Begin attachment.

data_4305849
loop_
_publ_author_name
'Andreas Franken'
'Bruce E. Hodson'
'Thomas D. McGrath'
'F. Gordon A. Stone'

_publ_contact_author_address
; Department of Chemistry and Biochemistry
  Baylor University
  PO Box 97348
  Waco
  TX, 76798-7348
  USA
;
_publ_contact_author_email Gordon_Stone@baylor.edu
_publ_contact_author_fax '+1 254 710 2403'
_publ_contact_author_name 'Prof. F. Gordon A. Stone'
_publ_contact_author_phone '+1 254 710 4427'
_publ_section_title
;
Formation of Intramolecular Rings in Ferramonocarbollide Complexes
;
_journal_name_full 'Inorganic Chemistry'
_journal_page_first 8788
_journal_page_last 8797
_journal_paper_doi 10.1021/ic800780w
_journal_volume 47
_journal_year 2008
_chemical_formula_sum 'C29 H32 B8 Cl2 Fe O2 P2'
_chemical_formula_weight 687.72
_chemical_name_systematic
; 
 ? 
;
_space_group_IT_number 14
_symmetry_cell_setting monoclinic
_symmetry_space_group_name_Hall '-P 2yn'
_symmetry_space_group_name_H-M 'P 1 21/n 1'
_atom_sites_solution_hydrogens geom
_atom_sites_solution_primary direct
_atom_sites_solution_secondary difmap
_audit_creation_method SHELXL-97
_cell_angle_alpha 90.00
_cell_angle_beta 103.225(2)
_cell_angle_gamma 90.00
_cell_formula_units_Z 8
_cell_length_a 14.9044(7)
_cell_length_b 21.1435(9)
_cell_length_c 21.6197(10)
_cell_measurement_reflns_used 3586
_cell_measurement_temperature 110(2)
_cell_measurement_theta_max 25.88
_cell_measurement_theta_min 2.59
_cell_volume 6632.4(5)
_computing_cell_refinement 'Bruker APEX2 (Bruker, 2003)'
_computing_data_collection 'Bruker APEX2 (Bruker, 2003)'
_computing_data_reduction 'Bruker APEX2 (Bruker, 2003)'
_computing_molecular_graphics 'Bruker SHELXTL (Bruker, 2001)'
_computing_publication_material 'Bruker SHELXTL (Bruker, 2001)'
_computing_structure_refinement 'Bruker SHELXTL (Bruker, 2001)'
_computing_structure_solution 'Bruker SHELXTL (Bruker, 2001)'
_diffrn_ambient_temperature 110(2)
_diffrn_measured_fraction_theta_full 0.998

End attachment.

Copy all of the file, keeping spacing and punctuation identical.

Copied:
data_4305849
loop_
_publ_author_name
'Andreas Franken'
'Bruce E. Hodson'
'Thomas D. McGrath'
'F. Gordon A. Stone'

_publ_contact_author_address
; Department of Chemistry and Biochemistry
  Baylor University
  PO Box 97348
  Waco
  TX, 76798-7348
  USA
;
_publ_contact_author_email Gordon_Stone@baylor.edu
_publ_contact_author_fax '+1 254 710 2403'
_publ_contact_author_name 'Prof. F. Gordon A. Stone'
_publ_contact_author_phone '+1 254 710 4427'
_publ_section_title
;
Formation of Intramolecular Rings in Ferramonocarbollide Complexes
;
_journal_name_full 'Inorganic Chemistry'
_journal_page_first 8788
_journal_page_last 8797
_journal_paper_doi 10.1021/ic800780w
_journal_volume 47
_journal_year 2008
_chemical_formula_sum 'C29 H32 B8 Cl2 Fe O2 P2'
_chemical_formula_weight 687.72
_chemical_name_systematic
; 
 ? 
;
_space_group_IT_number 14
_symmetry_cell_setting monoclinic
_symmetry_space_group_name_Hall '-P 2yn'
_symmetry_space_group_name_H-M 'P 1 21/n 1'
_atom_sites_solution_hydrogens geom
_atom_sites_solution_primary direct
_atom_sites_solution_secondary difmap
_audit_creation_method SHELXL-97
_cell_angle_alpha 90.00
_cell_angle_beta 103.225(2)
_cell_angle_gamma 90.00
_cell_formula_units_Z 8
_cell_length_a 14.9044(7)
_cell_length_b 21.1435(9)
_cell_length_c 21.6197(10)
_cell_measurement_reflns_used 3586
_cell_measurement_temperature 110(2)
_cell_measurement_theta_max 25.88
_cell_measurement_theta_min 2.59
_cell_volume 6632.4(5)
_computing_cell_refinement 'Bruker APEX2 (Bruker, 2003)'
_computing_data_collection 'Bruker APEX2 (Bruker, 2003)'
_computing_data_reduction 'Bruker APEX2 (Bruker, 2003)'
_computing_molecular_graphics 'Bruker SHELXTL (Bruker, 2001)'
_computing_publication_material 'Bruker SHELXTL (Bruker, 2001)'
_computing_structure_refinement 'Bruker SHELXTL (Bruker, 2001)'
_computing_structure_solution 'Bruker SHELXTL (Bruker, 2001)'
_diffrn_ambient_temperature 110(2)
_diffrn_measured_fraction_theta_full 0.998